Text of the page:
FIG. 2 is a view similar to FIG. 1 showing one embodiment of the present invention; A 7' FIG. 3 is another side elevational view in partial section showing another embodiment of the present invention in the non-operative position;

FIG. 4 is a view similar to FIG. 3 showing the'embodiment of FIG. 3 in the operative position;

FIG. 5 is a block diagram showing theele ctrical connection of the various electronic elements of the em bodiment shown in FIGS. land 4,and

FIG. 6 is a sectional view of a further embodiment of the invention using focusing means.

DESCRIPTIONOF THE INVENTION The principles of operation of the photo electric switching device according to the embodiment shown in FIG. 2, is schematically represented in'FlG. 1. A base member 10, of insulating material, supports an insulating disc 11 which serves as the mounting plate for an LED device 12 and a phototransistor (PT) 13. The

combination of LED device and phototransistor is commonly referred to as a matched pair of emitters and detectors, or LESD. The LED device used herein is the commercially available light emitting .p-n junction diode, usually made of galium phosphorous, galium arsenide or galium arsenide phosphorous-Thelight detecting element is a commercially availablesilicon phototransistor. Examples of such devices are the Hewlitt-Packard models HP4120 and 4220 or the Spectronics model Nos. SEI450 and SDl4 40 devices.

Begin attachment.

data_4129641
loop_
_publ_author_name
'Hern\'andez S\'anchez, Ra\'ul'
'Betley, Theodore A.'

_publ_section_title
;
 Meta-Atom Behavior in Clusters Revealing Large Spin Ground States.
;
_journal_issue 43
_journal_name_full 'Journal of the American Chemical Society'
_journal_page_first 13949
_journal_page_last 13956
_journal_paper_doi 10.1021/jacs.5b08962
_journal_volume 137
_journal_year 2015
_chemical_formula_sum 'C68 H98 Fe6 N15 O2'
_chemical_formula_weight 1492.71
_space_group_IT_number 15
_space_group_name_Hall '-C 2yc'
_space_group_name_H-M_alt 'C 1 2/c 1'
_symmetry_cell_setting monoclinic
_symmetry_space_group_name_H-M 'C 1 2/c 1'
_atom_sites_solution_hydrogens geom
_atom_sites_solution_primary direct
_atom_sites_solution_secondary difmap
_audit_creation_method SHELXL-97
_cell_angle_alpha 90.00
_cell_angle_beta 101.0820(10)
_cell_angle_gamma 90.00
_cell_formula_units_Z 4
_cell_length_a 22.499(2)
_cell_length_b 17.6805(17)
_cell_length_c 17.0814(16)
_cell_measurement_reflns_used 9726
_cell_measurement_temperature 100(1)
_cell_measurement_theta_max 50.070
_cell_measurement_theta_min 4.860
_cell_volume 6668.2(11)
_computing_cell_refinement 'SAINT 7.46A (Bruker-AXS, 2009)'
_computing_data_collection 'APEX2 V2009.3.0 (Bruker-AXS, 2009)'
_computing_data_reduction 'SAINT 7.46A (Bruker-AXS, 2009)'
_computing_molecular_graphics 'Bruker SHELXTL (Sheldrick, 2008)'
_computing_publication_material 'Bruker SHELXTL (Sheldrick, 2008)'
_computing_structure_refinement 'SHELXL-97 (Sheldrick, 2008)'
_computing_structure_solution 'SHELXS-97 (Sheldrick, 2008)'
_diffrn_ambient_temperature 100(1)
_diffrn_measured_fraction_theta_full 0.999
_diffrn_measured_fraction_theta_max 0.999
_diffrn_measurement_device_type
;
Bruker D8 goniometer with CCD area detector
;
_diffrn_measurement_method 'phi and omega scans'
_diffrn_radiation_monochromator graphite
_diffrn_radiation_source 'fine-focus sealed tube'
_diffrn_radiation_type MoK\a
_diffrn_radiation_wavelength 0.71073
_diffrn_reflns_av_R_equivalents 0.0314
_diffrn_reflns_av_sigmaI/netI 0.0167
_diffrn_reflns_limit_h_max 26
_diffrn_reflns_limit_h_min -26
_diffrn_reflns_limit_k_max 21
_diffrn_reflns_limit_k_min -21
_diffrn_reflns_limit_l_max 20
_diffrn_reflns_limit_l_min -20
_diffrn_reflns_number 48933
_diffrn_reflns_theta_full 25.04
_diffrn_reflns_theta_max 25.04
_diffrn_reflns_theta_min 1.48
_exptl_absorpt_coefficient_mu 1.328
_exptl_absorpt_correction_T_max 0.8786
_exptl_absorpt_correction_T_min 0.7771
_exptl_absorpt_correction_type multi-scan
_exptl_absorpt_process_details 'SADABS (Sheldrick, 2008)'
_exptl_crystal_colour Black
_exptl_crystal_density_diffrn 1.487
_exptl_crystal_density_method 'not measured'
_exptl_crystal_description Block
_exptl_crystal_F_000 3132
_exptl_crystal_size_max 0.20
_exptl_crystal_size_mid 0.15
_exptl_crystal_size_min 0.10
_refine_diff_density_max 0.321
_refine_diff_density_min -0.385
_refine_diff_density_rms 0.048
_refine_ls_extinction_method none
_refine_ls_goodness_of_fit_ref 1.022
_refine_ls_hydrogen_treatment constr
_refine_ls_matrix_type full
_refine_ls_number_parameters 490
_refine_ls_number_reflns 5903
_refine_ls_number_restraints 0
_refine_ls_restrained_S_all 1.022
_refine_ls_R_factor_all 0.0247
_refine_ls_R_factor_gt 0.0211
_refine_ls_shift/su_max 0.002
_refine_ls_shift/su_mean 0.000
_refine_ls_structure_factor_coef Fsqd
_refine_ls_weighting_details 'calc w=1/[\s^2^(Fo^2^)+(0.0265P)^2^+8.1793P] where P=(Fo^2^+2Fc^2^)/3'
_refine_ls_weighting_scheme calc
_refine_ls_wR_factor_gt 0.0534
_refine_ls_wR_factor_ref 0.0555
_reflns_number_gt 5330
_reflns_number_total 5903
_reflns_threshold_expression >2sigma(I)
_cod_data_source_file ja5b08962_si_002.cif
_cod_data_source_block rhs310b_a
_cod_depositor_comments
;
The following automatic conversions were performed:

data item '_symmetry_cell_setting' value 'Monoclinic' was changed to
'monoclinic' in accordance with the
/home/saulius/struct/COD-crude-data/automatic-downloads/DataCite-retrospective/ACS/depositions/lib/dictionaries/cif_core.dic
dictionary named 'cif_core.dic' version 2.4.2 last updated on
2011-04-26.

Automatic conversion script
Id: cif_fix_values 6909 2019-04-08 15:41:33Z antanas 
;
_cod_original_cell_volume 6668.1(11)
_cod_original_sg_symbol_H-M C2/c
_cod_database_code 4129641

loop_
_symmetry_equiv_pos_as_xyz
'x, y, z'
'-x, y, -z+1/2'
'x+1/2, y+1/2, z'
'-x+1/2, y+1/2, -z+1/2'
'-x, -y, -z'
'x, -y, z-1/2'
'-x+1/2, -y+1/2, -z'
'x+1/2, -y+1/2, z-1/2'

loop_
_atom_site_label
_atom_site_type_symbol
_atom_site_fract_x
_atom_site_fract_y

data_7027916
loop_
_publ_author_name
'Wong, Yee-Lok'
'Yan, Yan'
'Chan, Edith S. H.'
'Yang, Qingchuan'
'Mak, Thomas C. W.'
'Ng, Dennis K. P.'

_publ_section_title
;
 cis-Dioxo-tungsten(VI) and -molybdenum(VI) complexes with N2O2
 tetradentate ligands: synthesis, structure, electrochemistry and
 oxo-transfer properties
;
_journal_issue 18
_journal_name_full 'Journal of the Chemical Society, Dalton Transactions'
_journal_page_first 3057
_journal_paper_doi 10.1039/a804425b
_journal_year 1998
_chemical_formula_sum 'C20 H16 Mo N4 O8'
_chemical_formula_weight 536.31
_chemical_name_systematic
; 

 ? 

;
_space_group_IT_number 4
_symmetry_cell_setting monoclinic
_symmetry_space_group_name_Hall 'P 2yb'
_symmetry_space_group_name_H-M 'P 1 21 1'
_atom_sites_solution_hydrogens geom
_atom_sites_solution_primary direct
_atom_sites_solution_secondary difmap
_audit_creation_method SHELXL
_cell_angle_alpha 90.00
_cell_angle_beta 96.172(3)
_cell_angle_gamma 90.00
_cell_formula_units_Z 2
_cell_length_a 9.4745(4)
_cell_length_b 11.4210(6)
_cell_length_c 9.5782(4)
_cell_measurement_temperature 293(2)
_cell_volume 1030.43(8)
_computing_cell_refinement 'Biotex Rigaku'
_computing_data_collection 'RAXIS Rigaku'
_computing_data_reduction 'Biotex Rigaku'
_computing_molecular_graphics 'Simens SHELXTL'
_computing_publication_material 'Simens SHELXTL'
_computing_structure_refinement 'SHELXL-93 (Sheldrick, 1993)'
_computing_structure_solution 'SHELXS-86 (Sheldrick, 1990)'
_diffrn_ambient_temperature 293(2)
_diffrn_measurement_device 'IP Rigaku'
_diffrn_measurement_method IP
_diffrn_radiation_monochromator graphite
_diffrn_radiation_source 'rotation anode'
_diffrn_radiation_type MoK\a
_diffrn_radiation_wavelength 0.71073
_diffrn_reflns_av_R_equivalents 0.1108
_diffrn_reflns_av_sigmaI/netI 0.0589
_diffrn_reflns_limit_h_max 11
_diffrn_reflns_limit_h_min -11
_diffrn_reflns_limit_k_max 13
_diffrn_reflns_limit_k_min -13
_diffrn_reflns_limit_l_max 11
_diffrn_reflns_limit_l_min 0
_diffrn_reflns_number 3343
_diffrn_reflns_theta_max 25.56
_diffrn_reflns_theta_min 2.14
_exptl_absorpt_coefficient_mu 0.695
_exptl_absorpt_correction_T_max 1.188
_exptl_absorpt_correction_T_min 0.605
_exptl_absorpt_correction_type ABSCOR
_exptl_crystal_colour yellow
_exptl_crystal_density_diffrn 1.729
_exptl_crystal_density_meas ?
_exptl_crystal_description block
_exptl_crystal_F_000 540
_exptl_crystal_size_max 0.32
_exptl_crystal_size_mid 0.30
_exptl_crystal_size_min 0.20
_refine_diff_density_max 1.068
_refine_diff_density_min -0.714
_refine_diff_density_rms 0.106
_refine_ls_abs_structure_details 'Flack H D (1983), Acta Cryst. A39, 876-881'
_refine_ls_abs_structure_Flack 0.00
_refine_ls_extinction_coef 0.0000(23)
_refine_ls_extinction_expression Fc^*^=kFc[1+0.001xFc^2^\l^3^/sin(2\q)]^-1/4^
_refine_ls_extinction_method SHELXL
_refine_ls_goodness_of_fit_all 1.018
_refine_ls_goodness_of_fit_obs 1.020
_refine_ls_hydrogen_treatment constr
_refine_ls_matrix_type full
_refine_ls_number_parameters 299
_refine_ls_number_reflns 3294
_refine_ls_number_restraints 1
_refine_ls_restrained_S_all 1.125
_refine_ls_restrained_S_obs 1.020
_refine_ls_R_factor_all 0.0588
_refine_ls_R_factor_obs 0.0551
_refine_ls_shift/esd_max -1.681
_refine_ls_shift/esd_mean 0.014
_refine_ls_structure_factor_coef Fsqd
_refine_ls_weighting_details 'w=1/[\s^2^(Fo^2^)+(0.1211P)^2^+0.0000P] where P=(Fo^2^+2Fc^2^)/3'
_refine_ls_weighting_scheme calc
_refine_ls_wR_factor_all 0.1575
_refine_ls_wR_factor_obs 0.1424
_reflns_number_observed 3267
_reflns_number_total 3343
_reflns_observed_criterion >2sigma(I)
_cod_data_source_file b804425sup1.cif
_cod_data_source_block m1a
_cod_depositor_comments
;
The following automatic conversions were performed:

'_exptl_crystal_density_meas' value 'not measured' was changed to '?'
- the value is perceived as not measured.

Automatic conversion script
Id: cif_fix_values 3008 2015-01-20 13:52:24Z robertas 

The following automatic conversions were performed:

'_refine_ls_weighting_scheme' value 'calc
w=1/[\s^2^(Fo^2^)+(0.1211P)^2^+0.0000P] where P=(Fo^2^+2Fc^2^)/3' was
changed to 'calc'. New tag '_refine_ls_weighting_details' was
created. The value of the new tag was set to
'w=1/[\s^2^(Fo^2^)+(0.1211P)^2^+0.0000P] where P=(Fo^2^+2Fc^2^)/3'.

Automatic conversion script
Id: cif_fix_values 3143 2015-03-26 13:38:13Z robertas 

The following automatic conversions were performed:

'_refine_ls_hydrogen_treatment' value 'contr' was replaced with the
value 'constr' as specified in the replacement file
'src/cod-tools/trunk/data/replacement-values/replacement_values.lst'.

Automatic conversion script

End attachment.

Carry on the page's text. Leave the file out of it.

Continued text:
A detailed description as to the operationand function liability of operation, the beamof radiant energy impressed upon the phototransistor shouldfbe sufficiently narrow and of sufficient intensity to insure reliable operation-Simply spacing apart the LED and PT and directing the energy from the LED to the PT element does not always ensure the proper intensity. In order to guarantee the high degree of resolution therefore, a focusing lens 14 is arranged with, aplasticenvelope l5 incapsulating the I photo electronic elements. The lens 14 is constructed of known plastic elements having additives to function as an optical filter for emitting light thereby reducing background interference. ;When the proper voltage is impressed on the LED 12, the beam of radiant energy eminating therefrom will be focused through the lens 14 to a focal point 16 having an active area smaller than the active area of the emitting junction. When a reflective surface is brought to that focal point, the greatest amount of radiant energywill be reflected from its surface at an appropriate incident angle toward the focusing lens 14. Again, the radiant energy rays will be focused into a narrow intense beam directed at the phototransistor 13. When no reflecting surface is brought to the focal point, obviously the light from the LED will simply pass therethrough. Although no reflective surface is shown in FIG. 1, the energy rays are shown as being reflected at the focal point as though such a surface were present. A spacing element 17, being optically'opaque, is arranged between the LED 12 and phototransistor 13 so as to eliminate the possibility of premature or inadvertant triggering of the phototransistor.